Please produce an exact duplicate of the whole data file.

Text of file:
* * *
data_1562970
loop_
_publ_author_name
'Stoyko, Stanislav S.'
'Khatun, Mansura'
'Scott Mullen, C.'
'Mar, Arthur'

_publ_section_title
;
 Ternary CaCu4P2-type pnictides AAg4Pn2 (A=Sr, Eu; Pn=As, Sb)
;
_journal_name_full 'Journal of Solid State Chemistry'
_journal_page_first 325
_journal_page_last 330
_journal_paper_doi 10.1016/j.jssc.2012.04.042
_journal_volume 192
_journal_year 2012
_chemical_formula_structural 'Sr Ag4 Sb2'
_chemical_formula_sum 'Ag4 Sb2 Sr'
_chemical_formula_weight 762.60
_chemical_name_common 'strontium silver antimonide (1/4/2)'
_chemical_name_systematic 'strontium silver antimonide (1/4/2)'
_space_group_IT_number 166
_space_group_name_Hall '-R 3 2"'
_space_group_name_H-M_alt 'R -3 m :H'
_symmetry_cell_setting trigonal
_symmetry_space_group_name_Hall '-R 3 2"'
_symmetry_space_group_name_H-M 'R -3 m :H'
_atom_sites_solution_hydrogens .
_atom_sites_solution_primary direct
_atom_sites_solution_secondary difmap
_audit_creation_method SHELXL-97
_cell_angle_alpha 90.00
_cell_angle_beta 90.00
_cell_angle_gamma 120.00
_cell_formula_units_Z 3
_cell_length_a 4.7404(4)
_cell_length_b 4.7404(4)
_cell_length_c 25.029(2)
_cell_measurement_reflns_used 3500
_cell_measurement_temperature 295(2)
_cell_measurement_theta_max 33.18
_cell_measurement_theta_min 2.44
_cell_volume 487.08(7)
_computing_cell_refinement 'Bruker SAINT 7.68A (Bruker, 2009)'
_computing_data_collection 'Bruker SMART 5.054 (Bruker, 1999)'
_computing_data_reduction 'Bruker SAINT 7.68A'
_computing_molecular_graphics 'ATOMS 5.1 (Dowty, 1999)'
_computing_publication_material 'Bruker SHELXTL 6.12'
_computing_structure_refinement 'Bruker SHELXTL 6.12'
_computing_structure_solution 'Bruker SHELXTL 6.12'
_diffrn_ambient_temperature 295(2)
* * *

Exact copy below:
data_1562970
loop_
_publ_author_name
'Stoyko, Stanislav S.'
'Khatun, Mansura'
'Scott Mullen, C.'
'Mar, Arthur'

_publ_section_title
;
 Ternary CaCu4P2-type pnictides AAg4Pn2 (A=Sr, Eu; Pn=As, Sb)
;
_journal_name_full 'Journal of Solid State Chemistry'
_journal_page_first 325
_journal_page_last 330
_journal_paper_doi 10.1016/j.jssc.2012.04.042
_journal_volume 192
_journal_year 2012
_chemical_formula_structural 'Sr Ag4 Sb2'
_chemical_formula_sum 'Ag4 Sb2 Sr'
_chemical_formula_weight 762.60
_chemical_name_common 'strontium silver antimonide (1/4/2)'
_chemical_name_systematic 'strontium silver antimonide (1/4/2)'
_space_group_IT_number 166
_space_group_name_Hall '-R 3 2"'
_space_group_name_H-M_alt 'R -3 m :H'
_symmetry_cell_setting trigonal
_symmetry_space_group_name_Hall '-R 3 2"'
_symmetry_space_group_name_H-M 'R -3 m :H'
_atom_sites_solution_hydrogens .
_atom_sites_solution_primary direct
_atom_sites_solution_secondary difmap
_audit_creation_method SHELXL-97
_cell_angle_alpha 90.00
_cell_angle_beta 90.00
_cell_angle_gamma 120.00
_cell_formula_units_Z 3
_cell_length_a 4.7404(4)
_cell_length_b 4.7404(4)
_cell_length_c 25.029(2)
_cell_measurement_reflns_used 3500
_cell_measurement_temperature 295(2)
_cell_measurement_theta_max 33.18
_cell_measurement_theta_min 2.44
_cell_volume 487.08(7)
_computing_cell_refinement 'Bruker SAINT 7.68A (Bruker, 2009)'
_computing_data_collection 'Bruker SMART 5.054 (Bruker, 1999)'
_computing_data_reduction 'Bruker SAINT 7.68A'
_computing_molecular_graphics 'ATOMS 5.1 (Dowty, 1999)'
_computing_publication_material 'Bruker SHELXTL 6.12'
_computing_structure_refinement 'Bruker SHELXTL 6.12'
_computing_structure_solution 'Bruker SHELXTL 6.12'
_diffrn_ambient_temperature 295(2)